Q: Were the characters called Harold and Kumar when you got the script?

PENN: [Enthusiastically] Yeah, yeah. The story is that the writers grew up in New Jersey, and they were really sick of seeing teen movies that were one-dimensional and that had characters which didn't look like any of their friends. They were two white guys from Jersey, but they had a pretty diverse group of friends. So they were like, You know what? Let's write a film that's both a) smart and funny, and b) cast two guys that look like our best friends.

CHO: There is a real Harold Lee. [Cho's character in the film.]

PENN: There is a real Harold Lee. He now lives in L.A. and we hang out with him.

CHO: I call him The Real Harold Lee, and I call myself The Fake Harold Lee when we're around him.

PENN: [to Cho] I'm going surfing with the real Harold Lee.

CHO: [Surprised] Are you really? He surfs?

PENN: We have both taken one or two surfing lessons each, and we're gonna go together.

CHO: That's so Hollywood!

PENN: No it's not!

Q: It's so L.A.

PENN: [Resigned] It's very L.A., yeah...

Q: You know, if this does a good opening weekend, you're golden for a few months in Hollywood...

PENN: We're going to Amsterdam if this has a good opening weekend! [A reference to the movie's open-ended finale.] And all of you will be coming with us, figuratively.

Q: Not that you'd want to make any presumptions or put the curse of irony on any success, but do you have anything you'd want to parlay this career boost into while you have a relatively high profile?

PENN: Yeah, you know, I would love to keep doing interesting films...

CHO: I think he's hinting at the babes, man!

PENN: [Laughs]

CHO: There's a membrane that we've broken by playing lead characters in a movie, by carrying a movie. I hope we've carried it! [Chuckles] I hope the box office reflects that we've carried it! But you hope that once you cross the membrane, you're there for good. So I would just like to continue doing good work, and really just playing characters that are three-dimensional. I hope that the streak continues.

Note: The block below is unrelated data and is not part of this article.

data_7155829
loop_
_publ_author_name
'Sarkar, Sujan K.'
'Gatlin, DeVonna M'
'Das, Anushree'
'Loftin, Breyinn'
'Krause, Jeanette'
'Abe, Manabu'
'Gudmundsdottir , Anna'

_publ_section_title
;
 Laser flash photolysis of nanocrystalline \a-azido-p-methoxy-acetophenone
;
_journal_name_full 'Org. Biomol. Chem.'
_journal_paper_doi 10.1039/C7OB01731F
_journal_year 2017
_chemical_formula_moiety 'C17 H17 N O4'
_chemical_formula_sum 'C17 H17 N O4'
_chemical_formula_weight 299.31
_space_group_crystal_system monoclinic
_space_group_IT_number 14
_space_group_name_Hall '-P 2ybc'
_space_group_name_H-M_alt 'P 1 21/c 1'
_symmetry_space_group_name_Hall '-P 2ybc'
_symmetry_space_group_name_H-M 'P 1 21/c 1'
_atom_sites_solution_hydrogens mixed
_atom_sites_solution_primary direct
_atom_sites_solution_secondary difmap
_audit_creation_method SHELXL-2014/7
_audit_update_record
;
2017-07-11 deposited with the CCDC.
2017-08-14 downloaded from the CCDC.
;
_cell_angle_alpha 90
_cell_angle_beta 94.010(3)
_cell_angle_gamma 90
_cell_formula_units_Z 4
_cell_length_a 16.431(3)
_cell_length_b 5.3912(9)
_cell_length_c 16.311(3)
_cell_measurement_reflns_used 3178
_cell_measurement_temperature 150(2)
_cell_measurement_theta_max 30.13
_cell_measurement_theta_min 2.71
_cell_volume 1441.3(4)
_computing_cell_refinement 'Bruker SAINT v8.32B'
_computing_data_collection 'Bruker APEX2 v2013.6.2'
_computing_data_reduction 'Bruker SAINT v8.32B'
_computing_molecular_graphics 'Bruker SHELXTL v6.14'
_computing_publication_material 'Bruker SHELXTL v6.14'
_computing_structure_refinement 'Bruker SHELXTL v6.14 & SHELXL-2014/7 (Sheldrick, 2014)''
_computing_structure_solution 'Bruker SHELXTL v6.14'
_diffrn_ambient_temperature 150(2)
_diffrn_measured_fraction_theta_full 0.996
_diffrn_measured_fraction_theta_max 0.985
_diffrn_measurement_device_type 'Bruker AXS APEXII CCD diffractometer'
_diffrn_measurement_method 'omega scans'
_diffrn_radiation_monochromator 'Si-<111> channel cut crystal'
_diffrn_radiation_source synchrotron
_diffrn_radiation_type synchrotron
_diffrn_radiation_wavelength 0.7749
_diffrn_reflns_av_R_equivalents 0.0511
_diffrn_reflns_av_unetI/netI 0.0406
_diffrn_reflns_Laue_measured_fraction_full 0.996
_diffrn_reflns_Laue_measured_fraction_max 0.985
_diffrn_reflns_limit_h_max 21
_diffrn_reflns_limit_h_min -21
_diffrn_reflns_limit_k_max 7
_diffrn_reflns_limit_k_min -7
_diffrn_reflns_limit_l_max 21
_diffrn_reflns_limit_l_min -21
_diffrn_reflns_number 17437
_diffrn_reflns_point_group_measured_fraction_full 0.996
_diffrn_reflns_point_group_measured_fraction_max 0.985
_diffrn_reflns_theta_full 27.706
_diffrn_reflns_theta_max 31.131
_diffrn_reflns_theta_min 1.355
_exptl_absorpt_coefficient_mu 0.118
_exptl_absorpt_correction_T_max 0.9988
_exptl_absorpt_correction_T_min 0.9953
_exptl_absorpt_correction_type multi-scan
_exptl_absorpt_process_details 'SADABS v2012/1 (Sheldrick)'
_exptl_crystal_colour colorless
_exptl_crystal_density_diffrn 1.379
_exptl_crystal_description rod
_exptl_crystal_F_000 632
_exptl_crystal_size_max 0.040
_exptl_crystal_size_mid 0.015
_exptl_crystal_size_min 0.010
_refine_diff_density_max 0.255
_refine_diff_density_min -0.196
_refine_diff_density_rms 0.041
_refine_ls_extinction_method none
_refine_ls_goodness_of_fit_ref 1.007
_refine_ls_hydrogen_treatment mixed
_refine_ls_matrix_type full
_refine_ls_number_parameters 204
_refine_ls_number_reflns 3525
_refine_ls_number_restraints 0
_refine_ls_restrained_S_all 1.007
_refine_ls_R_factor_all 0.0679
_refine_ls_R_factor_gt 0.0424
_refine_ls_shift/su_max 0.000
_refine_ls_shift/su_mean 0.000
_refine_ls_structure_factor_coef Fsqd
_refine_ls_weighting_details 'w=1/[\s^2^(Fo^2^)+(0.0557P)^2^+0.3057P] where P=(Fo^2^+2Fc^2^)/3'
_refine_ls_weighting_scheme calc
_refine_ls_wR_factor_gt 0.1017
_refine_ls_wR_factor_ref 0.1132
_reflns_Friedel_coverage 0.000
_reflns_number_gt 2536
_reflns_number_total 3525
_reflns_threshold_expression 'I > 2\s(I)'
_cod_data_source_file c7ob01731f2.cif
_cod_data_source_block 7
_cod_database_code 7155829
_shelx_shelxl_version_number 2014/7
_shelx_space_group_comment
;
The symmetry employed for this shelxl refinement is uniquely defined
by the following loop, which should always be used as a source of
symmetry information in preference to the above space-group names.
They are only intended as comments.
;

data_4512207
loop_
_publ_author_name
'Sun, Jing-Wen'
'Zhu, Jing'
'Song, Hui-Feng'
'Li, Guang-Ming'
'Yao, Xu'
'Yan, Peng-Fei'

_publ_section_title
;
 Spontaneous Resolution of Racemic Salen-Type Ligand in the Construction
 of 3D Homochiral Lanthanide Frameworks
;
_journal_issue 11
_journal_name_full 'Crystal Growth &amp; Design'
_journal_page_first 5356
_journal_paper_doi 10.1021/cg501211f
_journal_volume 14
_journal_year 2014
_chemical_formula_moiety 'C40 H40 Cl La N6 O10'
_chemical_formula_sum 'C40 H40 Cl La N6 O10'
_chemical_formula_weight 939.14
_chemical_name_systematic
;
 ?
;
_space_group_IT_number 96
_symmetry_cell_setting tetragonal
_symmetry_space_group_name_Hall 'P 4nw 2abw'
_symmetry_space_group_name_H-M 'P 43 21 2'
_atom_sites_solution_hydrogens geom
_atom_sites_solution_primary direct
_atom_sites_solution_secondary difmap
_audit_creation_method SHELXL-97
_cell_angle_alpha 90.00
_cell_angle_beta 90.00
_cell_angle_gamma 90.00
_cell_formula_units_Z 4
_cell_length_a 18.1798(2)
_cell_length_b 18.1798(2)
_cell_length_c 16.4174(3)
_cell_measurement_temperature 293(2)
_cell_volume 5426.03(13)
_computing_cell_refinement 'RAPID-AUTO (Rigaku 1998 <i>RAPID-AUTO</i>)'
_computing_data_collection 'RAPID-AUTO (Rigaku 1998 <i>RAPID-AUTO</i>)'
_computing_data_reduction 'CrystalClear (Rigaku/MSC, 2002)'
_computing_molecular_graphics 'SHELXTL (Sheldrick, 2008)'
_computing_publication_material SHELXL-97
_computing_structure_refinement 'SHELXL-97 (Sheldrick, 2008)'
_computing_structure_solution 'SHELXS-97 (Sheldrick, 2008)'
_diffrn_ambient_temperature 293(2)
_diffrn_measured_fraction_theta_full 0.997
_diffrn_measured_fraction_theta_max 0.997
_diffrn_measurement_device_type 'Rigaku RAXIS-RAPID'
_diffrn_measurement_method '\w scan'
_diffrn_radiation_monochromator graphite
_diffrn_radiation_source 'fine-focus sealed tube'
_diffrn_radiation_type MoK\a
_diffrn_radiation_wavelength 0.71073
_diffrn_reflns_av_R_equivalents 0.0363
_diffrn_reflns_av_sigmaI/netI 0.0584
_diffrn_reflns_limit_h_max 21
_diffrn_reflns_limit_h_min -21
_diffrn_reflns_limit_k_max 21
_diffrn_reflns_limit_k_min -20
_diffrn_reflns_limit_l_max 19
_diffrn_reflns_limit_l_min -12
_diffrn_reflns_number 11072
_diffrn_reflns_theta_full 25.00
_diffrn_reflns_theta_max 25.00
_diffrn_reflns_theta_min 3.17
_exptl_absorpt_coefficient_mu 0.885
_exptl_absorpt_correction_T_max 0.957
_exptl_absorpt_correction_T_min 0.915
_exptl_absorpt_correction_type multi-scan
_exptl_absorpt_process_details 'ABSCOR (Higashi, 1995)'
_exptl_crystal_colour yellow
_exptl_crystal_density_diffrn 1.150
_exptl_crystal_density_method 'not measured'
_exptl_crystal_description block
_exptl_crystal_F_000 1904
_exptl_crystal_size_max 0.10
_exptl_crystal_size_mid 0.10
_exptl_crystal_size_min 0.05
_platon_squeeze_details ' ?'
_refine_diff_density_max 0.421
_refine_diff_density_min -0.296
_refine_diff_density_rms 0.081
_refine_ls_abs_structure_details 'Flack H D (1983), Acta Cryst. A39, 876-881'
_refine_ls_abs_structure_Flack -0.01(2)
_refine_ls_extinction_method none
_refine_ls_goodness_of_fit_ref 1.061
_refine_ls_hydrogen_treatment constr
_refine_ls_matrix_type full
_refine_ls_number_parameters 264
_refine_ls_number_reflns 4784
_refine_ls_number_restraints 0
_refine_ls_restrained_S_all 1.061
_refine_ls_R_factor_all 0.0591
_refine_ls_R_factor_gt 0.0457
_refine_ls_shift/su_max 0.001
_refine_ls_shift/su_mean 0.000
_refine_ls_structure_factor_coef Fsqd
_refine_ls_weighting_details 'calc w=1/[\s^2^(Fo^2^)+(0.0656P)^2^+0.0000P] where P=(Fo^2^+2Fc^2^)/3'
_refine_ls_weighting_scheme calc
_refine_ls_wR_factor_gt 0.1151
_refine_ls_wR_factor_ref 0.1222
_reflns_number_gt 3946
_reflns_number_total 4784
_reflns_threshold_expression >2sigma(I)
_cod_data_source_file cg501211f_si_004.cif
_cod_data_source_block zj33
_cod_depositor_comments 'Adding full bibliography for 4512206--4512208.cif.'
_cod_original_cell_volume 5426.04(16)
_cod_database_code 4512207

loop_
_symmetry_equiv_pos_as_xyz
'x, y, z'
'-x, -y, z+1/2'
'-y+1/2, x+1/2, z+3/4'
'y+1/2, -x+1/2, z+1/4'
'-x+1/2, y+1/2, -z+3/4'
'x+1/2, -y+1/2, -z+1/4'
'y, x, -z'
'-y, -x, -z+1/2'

Q: How is your relationship with hamburgers after this movie? I'm sure you'd had your fill after the finale scene in which you scarf all those burgers.

PENN: Um...I'm a vegetarian. I don't partake in the hamburgers. But I'm a big fan of the veggie burgers!

Q: So when you were scarfing the burgers...?

PENN: The producers actually went out of their way to...make little soy burgers that looked like White Castle burgers. So I could just focus on the moment and not have to worry about all that. I probably ate about 30 of them.

Q: And what does it feel like to be an agent in the corruption of Doogie Howser? [Neil Patrick Harris, best known as TV's teenage surgeon in "Doogie Howser, M.D.," sends up his own image in a cameo as a stoned, stripper-addicted version of himself.]

PENN: He was definitely corrupt before we got there! [Laughs.] Neil Patrick Harris (is) a really diverse, really good actor with a lot or range, and I think it was a lot of fun for him to come in and murder Doogie Howser on screen.

CHO: It was an epic site to watch it happen. [Writing in the air] "Dear Diary, I was there..."